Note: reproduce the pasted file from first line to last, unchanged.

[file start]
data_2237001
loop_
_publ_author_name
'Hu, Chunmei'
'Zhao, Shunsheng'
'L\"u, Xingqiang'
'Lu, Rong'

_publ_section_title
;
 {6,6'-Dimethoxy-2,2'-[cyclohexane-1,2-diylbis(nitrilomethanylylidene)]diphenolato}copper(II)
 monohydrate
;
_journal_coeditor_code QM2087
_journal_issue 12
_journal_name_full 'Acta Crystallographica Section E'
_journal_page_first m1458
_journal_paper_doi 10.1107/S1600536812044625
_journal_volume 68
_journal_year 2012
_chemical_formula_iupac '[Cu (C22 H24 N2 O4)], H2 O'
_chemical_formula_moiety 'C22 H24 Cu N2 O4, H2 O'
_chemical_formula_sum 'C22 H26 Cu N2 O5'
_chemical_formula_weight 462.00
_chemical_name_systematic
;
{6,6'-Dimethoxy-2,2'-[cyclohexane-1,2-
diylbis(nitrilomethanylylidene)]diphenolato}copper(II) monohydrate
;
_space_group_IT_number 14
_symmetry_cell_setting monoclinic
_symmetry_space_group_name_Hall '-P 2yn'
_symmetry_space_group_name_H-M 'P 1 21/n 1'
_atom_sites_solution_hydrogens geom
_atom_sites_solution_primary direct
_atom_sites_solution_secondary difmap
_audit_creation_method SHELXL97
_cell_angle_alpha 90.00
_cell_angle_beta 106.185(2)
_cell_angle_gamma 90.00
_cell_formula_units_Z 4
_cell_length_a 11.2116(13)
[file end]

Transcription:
data_2237001
loop_
_publ_author_name
'Hu, Chunmei'
'Zhao, Shunsheng'
'L\"u, Xingqiang'
'Lu, Rong'

_publ_section_title
;
 {6,6'-Dimethoxy-2,2'-[cyclohexane-1,2-diylbis(nitrilomethanylylidene)]diphenolato}copper(II)
 monohydrate
;
_journal_coeditor_code QM2087
_journal_issue 12
_journal_name_full 'Acta Crystallographica Section E'
_journal_page_first m1458
_journal_paper_doi 10.1107/S1600536812044625
_journal_volume 68
_journal_year 2012
_chemical_formula_iupac '[Cu (C22 H24 N2 O4)], H2 O'
_chemical_formula_moiety 'C22 H24 Cu N2 O4, H2 O'
_chemical_formula_sum 'C22 H26 Cu N2 O5'
_chemical_formula_weight 462.00
_chemical_name_systematic
;
{6,6'-Dimethoxy-2,2'-[cyclohexane-1,2-
diylbis(nitrilomethanylylidene)]diphenolato}copper(II) monohydrate
;
_space_group_IT_number 14
_symmetry_cell_setting monoclinic
_symmetry_space_group_name_Hall '-P 2yn'
_symmetry_space_group_name_H-M 'P 1 21/n 1'
_atom_sites_solution_hydrogens geom
_atom_sites_solution_primary direct
_atom_sites_solution_secondary difmap
_audit_creation_method SHELXL97
_cell_angle_alpha 90.00
_cell_angle_beta 106.185(2)
_cell_angle_gamma 90.00
_cell_formula_units_Z 4
_cell_length_a 11.2116(13)